Wrapping up another spring loss for the Nationals
The Nationals fell to 0-8 this afternoon with a 6-4 loss to the Cardinals, but at least their team ERA dropped to 10.21. General Manager Mike Rizzo today shared his view that they shouldn't even bother keeping stats in spring training. The sentiment is rational, but you also wonder if the constant losing will have an effect.
Matt Capps, the likely opening day closer, did not pitch a scoreless inning for the third consecutive outing. He allowed two runs on two hits, and he's allowed five earned runs in three innings this spring. Asked if he was concerned, Manager Jim Riggleman said, "Not really, no."
The leadoff triple Capps allowed would have been a routine fly ball if Justin Maxwell had not lost it off the bat, Riggleman said. But the double that followed from Allen Craig was blistered. Once Capps got that out of the way, the inning was smooth, including one strikeout.
"He threw strikes," Riggleman said. "He threw well."
With J.D. Martin and Garrett Mock each throwing three innings - they both allowed a pair of runs - the Nationals ran out of innings before Drew Storen could pitch. He was scheduled to throw today. Instead, he got four free hours of bus riding and will pitch tomorrow against Houston at home. Storen not pitching is one good reason why the Nationals will make some cuts before the starters rotate through again.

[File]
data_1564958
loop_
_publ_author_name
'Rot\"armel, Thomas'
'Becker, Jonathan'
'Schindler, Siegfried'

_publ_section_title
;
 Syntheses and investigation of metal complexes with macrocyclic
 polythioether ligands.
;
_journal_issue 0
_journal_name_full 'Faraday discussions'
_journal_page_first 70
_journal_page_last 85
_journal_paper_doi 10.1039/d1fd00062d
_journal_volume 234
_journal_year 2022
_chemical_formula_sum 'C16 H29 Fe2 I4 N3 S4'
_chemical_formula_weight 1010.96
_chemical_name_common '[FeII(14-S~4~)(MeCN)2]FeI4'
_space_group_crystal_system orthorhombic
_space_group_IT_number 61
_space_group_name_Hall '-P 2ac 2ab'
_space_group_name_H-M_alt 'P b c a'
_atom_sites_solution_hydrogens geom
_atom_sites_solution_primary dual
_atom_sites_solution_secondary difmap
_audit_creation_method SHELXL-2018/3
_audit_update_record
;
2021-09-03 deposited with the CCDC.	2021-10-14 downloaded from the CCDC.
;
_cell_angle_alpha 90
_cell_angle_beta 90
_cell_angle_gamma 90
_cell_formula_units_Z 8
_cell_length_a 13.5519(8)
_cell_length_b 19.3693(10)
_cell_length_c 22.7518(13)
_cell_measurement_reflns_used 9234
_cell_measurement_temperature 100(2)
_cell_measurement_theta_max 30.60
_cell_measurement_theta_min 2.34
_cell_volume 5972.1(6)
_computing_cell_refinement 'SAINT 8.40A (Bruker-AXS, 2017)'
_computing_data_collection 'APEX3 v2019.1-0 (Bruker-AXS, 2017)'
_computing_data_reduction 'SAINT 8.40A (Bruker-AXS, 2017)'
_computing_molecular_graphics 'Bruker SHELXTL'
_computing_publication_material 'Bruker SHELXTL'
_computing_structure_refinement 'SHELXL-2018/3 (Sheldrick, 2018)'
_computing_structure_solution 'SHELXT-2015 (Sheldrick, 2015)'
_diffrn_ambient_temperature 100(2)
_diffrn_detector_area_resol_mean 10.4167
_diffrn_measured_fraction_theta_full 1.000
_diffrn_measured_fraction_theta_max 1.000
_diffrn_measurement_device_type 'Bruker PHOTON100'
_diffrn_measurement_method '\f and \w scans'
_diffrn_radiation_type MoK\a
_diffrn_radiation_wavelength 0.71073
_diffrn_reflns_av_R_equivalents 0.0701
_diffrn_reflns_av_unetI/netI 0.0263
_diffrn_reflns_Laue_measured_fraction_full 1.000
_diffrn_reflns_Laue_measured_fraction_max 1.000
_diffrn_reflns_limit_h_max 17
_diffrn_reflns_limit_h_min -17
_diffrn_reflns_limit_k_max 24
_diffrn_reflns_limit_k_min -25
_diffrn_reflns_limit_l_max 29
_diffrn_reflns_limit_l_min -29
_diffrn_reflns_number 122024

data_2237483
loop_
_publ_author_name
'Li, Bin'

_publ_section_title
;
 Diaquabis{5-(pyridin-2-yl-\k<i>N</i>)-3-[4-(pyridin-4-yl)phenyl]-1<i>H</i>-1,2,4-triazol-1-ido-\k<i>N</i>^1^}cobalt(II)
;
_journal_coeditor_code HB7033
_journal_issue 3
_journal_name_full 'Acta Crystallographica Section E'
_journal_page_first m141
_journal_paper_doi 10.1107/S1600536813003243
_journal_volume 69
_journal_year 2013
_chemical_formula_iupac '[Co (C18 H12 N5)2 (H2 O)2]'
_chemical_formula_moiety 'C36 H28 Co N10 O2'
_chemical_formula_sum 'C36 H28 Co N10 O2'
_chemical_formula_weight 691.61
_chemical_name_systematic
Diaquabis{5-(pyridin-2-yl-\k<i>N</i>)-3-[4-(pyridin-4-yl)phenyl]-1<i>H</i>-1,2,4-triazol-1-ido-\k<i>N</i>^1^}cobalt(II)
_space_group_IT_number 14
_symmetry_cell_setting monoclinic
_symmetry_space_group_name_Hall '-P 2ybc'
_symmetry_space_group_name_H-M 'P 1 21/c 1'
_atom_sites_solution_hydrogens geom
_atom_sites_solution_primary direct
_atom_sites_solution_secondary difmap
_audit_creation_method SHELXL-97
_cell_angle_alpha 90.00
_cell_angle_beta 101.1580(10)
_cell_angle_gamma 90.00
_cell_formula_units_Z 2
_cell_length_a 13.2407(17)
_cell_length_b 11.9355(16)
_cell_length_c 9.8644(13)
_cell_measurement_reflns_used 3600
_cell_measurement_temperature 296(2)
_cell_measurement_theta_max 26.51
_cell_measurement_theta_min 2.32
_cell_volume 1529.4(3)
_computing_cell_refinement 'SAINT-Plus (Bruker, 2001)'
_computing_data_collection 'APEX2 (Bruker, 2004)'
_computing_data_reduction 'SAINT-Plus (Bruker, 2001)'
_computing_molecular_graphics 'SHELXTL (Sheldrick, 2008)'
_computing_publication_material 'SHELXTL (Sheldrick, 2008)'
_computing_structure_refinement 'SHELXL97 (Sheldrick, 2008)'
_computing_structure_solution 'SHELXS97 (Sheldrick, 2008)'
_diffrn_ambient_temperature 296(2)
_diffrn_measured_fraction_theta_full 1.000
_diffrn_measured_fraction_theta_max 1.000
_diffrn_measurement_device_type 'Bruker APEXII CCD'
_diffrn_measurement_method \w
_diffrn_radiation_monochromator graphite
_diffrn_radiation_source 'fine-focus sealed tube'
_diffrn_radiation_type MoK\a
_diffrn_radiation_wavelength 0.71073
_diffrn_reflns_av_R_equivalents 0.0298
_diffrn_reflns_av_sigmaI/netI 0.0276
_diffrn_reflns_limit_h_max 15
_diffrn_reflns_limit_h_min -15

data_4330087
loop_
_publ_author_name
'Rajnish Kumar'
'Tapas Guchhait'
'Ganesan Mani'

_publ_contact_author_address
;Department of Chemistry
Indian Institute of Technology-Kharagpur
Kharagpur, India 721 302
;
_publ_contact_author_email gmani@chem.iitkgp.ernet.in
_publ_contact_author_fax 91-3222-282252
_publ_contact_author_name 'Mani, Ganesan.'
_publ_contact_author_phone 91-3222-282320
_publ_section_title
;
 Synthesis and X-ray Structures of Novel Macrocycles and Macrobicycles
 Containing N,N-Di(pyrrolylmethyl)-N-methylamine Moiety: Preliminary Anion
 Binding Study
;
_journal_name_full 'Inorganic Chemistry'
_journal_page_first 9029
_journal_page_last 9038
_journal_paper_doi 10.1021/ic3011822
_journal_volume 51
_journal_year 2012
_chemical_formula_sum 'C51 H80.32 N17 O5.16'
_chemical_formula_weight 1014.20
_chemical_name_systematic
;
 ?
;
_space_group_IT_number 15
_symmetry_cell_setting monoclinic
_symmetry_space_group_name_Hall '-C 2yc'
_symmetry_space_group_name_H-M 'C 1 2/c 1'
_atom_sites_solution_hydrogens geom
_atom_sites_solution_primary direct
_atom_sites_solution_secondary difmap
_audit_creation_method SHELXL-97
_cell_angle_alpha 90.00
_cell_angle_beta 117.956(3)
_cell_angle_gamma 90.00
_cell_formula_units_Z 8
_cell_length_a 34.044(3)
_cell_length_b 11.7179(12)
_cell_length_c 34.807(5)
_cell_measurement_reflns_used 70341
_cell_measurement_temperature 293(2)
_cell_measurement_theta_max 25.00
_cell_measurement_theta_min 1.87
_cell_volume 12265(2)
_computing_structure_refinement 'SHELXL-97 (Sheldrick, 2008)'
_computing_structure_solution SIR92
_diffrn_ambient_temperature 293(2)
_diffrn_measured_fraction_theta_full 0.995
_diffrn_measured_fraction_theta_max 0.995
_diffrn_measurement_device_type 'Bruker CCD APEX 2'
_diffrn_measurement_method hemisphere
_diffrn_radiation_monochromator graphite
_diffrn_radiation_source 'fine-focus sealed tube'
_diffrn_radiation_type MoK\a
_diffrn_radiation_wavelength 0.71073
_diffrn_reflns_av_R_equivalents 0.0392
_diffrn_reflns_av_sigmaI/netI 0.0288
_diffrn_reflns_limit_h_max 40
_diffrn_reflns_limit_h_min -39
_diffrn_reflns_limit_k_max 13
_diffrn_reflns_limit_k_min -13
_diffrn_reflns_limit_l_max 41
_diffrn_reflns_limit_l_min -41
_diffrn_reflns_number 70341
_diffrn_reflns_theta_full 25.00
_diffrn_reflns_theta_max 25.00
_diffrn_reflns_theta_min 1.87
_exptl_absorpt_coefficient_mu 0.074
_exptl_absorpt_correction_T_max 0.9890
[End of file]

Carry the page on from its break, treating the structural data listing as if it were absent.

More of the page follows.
Adam Dunn went 2 for 3 with a pair of well-hit singles and Justin Maxwell hit his first home run of the spring on an 0-2 pitch. Chris Duncan went 0 for 5 in an odd game for him: He played against his old team and his father, Cardinals pitching coach Dave Duncan.
Before the game, Duncan embraced several former teammates and chatted with his dad behind the batting cage. "Baseball stuff," Chris Duncan said.
"It was fun," Duncan said. "I got to see all the guys. It was good see him and see everybody, good to get a chance to play against him."
Duncan is vying for a spot on the 25-man roster while trying to recapture the swing that allowed him to hit 22 home runs for the Cardinals in 306 at-bats in 2006. Duncan is most similar to Mike Morse, whose strong spring and vast upside has made him an excellent bet to make the team. Duncan and Morse can both play first base and outfield (although Morse is a better defender who also plays third and, in a pinch, shortstop). But Duncan is left-handed, and if he can prove he's still got some of those home runs left in his bat, then maybe he's good option. (So far, he's hitting .133.) Riggleman said he could envision both Duncan and Morse making the team.
"When you're scribbling out rosters on napkins, there are some scenarios when he's there," Riggleman said. "And there are some scenarios when he's not."
March 10, 2010; 5:49 PM ET
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